Whilst I was getting on with things and grappling with a new job, my darling husband was not quite so positive. I think in hindsight he was like a swan, serene on the outside, totally supportive, loving, caring and saying most of the right things but underneath he was caught in weeds and twine and battling to stay afloat. Here lies, what I believe is the greatest failure of our treatment of cancer; the help and support offered or readily available should I say to the partners, husbands, wives, siblings of those affected. We, after all are getting all the attention, and rightly so of course but ‘they’ are the ones who are witnessing this ravaging disease affect those they love and care for the most in the world. For them, the fear is so much worse. For Mark, the thought of it having spread was constantly on his mind for those first few weeks, not long in reality but plenty of time for the negative thoughts to mount up. When I look back at photos of us just after my diagnosis, before and even after surgery I can see the stress, worry and fear in his face; far more than mine!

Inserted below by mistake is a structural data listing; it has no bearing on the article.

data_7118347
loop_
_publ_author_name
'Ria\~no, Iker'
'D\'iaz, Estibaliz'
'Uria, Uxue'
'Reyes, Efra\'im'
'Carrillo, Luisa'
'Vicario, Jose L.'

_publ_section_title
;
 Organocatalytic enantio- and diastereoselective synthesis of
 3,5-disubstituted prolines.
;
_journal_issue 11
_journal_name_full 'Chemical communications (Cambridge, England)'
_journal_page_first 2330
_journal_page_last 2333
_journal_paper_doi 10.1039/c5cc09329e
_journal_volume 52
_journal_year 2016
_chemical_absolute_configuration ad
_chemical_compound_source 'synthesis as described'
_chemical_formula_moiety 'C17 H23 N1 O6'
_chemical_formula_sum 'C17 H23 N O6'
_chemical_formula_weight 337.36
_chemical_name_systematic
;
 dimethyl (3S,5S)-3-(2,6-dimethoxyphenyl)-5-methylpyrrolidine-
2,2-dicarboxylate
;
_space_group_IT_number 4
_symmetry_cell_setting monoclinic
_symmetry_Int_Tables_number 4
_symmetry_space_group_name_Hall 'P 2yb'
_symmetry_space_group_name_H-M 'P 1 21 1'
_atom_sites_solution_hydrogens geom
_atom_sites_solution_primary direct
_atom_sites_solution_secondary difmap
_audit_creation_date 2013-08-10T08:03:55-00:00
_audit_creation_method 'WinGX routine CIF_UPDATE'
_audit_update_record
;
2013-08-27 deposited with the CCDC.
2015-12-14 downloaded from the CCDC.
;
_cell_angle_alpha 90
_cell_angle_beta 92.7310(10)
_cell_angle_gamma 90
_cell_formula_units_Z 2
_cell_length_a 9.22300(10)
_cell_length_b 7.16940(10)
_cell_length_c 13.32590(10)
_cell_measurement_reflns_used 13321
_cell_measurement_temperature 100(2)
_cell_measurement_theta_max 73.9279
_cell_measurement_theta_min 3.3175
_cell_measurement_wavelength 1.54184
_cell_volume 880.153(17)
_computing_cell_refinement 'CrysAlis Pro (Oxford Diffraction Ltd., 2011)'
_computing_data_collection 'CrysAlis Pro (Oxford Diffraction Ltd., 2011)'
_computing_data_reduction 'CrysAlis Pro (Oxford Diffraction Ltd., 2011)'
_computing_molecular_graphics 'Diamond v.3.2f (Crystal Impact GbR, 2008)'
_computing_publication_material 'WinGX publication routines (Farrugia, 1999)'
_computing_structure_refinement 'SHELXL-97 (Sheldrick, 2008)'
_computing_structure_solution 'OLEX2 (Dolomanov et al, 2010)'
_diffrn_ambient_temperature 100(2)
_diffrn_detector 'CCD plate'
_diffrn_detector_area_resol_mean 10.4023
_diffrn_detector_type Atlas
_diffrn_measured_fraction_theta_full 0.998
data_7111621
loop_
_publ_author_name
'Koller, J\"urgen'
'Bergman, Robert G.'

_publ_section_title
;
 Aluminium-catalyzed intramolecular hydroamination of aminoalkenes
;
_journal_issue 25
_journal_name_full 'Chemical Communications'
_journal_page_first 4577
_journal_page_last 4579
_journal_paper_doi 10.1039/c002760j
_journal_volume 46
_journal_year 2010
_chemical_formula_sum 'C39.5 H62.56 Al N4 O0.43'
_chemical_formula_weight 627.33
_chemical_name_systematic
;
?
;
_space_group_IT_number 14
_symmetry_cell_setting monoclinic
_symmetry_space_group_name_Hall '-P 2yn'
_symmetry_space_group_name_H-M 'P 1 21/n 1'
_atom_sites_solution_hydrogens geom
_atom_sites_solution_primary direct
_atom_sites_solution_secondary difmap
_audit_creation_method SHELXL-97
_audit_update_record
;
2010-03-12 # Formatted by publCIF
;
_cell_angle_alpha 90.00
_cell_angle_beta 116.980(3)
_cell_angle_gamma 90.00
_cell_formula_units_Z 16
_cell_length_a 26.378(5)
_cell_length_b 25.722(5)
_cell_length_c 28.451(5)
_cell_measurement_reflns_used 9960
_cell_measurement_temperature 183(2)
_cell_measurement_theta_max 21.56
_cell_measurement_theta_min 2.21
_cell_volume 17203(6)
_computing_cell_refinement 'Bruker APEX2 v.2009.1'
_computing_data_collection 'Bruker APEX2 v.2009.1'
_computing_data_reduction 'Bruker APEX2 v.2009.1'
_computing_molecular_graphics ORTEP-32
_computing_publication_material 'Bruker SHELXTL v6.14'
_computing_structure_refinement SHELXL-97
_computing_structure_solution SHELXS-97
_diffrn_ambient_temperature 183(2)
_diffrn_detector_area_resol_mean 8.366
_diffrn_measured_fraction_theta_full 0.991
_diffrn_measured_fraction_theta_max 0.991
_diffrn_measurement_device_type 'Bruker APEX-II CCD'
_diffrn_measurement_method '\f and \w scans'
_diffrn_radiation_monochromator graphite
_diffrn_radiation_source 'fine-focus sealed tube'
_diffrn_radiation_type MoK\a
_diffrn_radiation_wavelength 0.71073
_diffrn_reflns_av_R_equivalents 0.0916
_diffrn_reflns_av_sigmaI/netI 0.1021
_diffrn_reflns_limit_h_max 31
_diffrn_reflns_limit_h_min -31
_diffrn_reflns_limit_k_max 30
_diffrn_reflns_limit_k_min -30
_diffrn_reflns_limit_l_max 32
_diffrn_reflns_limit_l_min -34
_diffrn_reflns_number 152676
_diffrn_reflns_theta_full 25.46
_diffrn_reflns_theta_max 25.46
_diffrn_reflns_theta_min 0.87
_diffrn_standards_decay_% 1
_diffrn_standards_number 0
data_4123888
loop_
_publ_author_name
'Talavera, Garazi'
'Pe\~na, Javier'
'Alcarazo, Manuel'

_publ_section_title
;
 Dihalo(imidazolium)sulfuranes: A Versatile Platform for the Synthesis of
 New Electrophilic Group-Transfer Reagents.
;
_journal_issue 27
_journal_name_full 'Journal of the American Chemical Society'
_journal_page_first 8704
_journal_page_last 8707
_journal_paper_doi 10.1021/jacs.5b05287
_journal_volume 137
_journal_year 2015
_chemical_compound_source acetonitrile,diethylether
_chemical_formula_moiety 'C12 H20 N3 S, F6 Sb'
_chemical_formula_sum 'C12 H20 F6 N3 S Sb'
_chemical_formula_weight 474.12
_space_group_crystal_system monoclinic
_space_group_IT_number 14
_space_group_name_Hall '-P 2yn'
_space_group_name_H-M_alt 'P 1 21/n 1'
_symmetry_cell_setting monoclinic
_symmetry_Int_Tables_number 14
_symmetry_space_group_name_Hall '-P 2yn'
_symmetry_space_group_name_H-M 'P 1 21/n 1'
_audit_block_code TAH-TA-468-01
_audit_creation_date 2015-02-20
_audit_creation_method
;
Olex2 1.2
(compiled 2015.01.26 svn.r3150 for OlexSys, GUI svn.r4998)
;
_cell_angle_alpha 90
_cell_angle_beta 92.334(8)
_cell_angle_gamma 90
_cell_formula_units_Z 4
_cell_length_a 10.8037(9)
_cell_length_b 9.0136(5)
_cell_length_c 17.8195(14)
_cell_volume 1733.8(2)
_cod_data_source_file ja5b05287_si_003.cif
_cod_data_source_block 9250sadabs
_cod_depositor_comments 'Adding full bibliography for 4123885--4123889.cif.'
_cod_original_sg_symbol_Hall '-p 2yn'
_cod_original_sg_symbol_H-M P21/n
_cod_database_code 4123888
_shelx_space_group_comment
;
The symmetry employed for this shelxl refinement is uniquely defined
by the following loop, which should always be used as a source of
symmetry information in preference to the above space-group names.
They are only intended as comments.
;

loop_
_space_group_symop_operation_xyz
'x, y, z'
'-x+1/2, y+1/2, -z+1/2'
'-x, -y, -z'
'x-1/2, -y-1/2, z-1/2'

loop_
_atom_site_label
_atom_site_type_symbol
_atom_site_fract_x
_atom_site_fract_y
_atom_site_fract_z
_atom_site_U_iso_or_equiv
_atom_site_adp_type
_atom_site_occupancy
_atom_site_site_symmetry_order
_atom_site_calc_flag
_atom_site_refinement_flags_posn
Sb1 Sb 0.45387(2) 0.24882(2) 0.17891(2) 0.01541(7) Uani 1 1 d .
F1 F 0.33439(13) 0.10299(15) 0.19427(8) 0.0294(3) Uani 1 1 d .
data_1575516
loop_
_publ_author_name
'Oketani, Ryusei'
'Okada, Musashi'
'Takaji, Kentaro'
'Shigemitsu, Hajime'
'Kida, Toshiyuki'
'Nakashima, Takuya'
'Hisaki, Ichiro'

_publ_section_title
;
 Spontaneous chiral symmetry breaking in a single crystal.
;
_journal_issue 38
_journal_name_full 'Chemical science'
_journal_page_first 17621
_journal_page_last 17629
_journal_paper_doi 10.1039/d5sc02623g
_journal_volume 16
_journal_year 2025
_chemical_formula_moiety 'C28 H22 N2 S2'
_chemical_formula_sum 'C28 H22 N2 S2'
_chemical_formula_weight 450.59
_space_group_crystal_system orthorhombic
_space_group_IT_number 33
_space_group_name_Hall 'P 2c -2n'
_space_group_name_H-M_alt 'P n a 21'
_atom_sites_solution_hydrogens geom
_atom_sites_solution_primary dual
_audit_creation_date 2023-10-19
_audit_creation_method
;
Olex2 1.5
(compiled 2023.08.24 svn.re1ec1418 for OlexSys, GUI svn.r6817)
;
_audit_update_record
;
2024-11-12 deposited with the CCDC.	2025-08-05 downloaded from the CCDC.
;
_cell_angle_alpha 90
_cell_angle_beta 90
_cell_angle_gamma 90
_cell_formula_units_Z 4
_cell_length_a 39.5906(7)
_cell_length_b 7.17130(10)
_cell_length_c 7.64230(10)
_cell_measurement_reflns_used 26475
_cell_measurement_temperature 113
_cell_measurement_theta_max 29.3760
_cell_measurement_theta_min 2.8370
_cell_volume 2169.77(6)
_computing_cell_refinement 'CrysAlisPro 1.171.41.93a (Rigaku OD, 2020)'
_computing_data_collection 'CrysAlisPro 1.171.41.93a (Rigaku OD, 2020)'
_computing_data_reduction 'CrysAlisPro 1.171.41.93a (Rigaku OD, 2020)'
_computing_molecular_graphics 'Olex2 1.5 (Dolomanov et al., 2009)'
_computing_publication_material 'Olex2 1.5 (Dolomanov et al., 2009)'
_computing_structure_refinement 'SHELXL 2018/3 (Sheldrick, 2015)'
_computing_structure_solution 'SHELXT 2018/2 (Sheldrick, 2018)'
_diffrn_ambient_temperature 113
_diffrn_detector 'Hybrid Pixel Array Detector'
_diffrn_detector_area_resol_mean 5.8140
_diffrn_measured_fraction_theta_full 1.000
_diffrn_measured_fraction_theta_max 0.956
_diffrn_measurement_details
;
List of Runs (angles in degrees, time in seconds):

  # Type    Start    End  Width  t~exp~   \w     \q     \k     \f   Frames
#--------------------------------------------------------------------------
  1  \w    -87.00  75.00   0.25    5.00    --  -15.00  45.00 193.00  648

The good news was it hadn’t spread and I was ‘just’ dealing with breast cancer, I considered myself lucky when I sat in the oncology waiting room with those who were less fortunate and had greater battles to face. 

I skip several weeks on now to the true battle that is the dreaded CHEMOTHERAPY! I’d a couple of friends who had breast cancer the couple of years prior to me so I had seen and heard first hand what their experience was with the treatment. Did that make it better or worse? I don’t know to be honest, don’t think it made much difference; you know it’s going to suck! And suck it really did. You have absolutely no idea what tiredness means until you’ve had chemo. It drains you, its like dragging around 10kg weights on your arms and legs all the time……and then some. No matter how much sleep you have you feel tired. You ache all the time and everything is just an effort. I didn’t read about side effects of all the drugs…..I’m a big believer in, if you know the side effects you experience them. So, Mark read the side effects so he was prepared for when I walked downstairs and said “My gums are bleeding”, “yes” he said “that’s a side effect”. Maybe this is another reason why he was so affected, he knew all the possible side effects and imagined me getting them. I continued to go to work, I would have a week off each chemo cycle and then go back for a couple of weeks. It took my mind off it to some extent and gave me other things to focus on and stop me thinking of my furry mouth, aching limbs, throbbing head, nausea, tiredness and general yukiness! It wasn’t all doom and gloom, I still had laughs, fun, went out with friends, stayed in with friends and got on with life. Chemo was just a monthly inconvenience!